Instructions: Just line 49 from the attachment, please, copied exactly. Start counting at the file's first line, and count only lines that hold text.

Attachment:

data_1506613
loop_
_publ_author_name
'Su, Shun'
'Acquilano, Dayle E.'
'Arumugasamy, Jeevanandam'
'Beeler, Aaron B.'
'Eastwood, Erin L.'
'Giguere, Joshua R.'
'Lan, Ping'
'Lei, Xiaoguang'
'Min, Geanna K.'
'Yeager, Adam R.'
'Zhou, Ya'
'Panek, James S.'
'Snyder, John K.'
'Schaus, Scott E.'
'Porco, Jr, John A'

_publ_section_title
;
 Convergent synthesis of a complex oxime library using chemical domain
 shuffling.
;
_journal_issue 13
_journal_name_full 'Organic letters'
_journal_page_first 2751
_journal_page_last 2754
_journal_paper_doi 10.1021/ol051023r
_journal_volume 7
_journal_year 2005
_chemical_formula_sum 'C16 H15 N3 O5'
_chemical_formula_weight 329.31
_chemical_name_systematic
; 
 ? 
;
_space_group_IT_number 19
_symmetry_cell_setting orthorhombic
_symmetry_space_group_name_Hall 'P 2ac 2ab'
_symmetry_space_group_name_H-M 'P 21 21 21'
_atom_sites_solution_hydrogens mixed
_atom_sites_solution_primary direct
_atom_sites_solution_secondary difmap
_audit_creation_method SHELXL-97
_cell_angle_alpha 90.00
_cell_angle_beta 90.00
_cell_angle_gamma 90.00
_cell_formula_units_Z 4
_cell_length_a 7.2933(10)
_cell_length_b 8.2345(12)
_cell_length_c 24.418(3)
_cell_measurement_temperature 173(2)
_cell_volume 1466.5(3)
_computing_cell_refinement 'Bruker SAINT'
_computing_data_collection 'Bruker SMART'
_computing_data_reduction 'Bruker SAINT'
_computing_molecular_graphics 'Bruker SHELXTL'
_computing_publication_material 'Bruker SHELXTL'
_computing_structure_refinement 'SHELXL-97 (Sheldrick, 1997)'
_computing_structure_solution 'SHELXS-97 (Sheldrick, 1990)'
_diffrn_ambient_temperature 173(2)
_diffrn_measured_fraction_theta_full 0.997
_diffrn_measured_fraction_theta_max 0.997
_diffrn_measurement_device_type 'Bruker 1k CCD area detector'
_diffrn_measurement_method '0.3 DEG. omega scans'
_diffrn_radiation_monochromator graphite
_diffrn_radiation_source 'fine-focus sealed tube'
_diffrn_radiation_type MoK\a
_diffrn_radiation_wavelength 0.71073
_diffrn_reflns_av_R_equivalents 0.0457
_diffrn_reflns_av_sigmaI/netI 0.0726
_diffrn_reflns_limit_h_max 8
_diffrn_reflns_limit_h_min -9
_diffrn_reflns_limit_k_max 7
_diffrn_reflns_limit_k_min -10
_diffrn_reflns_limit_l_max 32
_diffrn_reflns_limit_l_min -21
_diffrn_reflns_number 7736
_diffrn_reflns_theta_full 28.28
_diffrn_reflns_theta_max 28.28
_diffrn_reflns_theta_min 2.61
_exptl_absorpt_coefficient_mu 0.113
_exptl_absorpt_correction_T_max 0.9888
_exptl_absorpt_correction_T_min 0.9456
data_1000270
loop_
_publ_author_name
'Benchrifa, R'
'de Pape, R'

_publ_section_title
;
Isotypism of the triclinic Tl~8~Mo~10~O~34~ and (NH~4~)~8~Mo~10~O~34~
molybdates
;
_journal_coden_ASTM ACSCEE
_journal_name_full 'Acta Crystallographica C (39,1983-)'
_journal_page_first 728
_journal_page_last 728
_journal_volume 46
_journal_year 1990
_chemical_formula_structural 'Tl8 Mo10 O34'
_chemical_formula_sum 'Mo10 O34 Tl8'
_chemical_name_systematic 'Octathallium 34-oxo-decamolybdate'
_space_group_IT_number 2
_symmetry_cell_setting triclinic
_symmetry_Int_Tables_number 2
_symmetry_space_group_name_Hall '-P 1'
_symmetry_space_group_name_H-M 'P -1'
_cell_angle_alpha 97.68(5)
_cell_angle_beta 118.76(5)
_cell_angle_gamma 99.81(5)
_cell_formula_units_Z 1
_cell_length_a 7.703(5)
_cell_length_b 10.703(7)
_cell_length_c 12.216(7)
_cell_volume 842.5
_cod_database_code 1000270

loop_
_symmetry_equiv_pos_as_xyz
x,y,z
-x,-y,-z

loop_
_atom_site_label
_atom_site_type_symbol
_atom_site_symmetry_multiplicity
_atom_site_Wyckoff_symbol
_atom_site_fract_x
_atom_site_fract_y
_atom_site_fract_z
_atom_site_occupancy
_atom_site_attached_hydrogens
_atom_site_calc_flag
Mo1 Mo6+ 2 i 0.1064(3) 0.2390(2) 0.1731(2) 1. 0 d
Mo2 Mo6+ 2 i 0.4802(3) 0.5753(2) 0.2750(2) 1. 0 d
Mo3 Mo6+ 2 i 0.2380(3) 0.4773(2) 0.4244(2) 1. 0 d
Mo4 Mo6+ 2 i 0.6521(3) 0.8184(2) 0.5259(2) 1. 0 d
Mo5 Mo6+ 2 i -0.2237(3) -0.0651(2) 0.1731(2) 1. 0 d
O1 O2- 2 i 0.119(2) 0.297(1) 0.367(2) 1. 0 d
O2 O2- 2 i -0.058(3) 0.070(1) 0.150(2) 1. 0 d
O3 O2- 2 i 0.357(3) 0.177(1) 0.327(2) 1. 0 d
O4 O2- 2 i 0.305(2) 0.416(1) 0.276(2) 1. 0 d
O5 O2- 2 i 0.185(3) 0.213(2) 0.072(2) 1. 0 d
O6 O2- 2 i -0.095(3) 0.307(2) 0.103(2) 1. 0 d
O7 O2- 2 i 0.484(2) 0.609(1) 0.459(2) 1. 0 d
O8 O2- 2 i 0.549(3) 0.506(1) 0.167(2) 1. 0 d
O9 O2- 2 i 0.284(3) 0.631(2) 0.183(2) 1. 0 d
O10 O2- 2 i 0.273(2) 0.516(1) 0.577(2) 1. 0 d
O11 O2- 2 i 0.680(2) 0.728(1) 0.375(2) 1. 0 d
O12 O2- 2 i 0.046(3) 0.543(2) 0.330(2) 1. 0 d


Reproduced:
_cell_length_a 7.2933(10)